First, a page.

Cerebellopontine angle lipoma
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At the time the article was created Frank Gaillard had no recorded disclosures.View Frank Gaillard's current disclosures
At the time the article was last revised Mostafa El-Feky had no financial relationships to ineligible companies to disclose.View Mostafa El-Feky's current disclosures
Cerebellopontine angle (CPA) lipomas account for ~10% of all intracranial lipomas.
Characteristically lipomas of the CPA have the trigeminal nerve, facial nerve and vestibulocochlear nerve coursing through it with the latter two on their way to the internal auditory canal. They are associated with intravestibular lipomas and sensorineural hearing loss.
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They are often asymptomatic. Due to their location and the associated cranial nerves, if symptomatic, patients commonly present with trigeminal neuralgia, facial symptoms, hearing deficit, vertigo or tinnitus 4,5.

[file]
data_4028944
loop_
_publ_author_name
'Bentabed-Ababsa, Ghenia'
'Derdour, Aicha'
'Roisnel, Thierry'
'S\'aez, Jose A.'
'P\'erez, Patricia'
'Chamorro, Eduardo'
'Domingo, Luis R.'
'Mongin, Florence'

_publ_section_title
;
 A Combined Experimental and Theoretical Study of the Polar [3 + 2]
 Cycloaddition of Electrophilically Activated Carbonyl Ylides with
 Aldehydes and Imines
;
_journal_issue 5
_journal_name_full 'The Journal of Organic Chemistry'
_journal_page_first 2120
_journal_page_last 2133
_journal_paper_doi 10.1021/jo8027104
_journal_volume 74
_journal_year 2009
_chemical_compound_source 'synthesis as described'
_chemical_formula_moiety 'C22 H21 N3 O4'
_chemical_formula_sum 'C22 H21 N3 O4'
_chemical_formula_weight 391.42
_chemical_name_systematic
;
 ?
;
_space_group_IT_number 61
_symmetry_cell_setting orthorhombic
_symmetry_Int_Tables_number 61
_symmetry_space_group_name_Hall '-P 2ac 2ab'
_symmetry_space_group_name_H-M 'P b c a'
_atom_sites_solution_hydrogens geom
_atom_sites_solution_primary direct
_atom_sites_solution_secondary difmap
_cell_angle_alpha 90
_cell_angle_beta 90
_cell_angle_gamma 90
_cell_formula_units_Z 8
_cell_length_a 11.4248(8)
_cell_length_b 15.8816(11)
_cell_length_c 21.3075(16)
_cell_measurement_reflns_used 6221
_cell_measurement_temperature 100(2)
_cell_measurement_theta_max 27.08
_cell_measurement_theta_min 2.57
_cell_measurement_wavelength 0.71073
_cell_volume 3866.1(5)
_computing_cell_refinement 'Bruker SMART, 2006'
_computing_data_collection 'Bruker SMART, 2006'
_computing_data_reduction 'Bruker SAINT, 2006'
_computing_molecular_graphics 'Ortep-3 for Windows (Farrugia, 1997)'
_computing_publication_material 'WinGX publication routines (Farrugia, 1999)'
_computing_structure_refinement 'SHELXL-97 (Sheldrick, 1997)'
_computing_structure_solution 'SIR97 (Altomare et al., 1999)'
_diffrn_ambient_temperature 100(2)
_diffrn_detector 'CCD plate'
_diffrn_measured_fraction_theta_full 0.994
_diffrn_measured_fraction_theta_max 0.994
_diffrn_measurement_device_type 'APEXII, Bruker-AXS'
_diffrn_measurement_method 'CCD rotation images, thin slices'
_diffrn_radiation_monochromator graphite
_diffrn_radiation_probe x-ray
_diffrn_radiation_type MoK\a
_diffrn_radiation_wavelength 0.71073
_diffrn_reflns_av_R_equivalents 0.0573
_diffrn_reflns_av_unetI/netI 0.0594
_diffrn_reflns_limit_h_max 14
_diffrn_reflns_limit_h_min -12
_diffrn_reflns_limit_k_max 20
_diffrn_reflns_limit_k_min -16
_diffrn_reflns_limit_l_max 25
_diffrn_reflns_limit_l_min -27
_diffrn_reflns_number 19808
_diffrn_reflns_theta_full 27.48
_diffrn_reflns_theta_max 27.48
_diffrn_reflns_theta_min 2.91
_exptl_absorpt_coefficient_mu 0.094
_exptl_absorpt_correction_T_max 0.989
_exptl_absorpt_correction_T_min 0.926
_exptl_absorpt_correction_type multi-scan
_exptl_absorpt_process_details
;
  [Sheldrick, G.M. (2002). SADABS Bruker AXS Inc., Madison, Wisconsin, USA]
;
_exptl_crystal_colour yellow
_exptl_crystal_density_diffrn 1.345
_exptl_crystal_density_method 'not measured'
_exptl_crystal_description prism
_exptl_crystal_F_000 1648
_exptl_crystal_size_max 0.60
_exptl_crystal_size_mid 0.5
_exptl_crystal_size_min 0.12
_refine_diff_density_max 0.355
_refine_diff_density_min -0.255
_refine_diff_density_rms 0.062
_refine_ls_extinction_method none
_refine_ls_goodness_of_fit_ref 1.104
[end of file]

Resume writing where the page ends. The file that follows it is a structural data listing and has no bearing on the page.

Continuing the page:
They appear as lobulated, non-enhancing, uniform fat density mass (~-100 HU) at the CPA.
Signal characteristics are those of a lipoma:
T1: high signal
T2: high signal
true FISP/FIESTA: low signal margin due to chemical shift artifact
fat-saturated sequences: shows signal dropout
For a general discussion of the differential, refer to:
the generic article on intracranial lipomas
differentials of a cerebellopontine angle mass
The differential for lesions with high T1 signal includes:
hemorrhagic vestibular schwannoma
thrombosed berry aneurysm
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- 3. Dahlen RT, Johnson CE, Harnsberger HR et-al. CT and MR imaging characteristics of intravestibular lipoma. AJNR Am J Neuroradiol. 2002;23 (8): 1413-7. AJNR Am J Neuroradiol (full text) - Pubmed citation
- 4. Lagman C, Choy W, Lee S et al. A Case of Bell’s Palsy with an Incidental Finding of a Cerebellopontine Angle Lipoma. Cureus. 2016;8(8):e747. doi:10.7759/cureus.747 - Pubmed
- 5. Bhoi S & Naik S. Cerebellopontine Angle Lipoma Manifesting as Trigeminal Neuralgia. J Pediatr. 2020;222:250. doi:10.1016/j.jpeds.2020.03.037 - Pubmed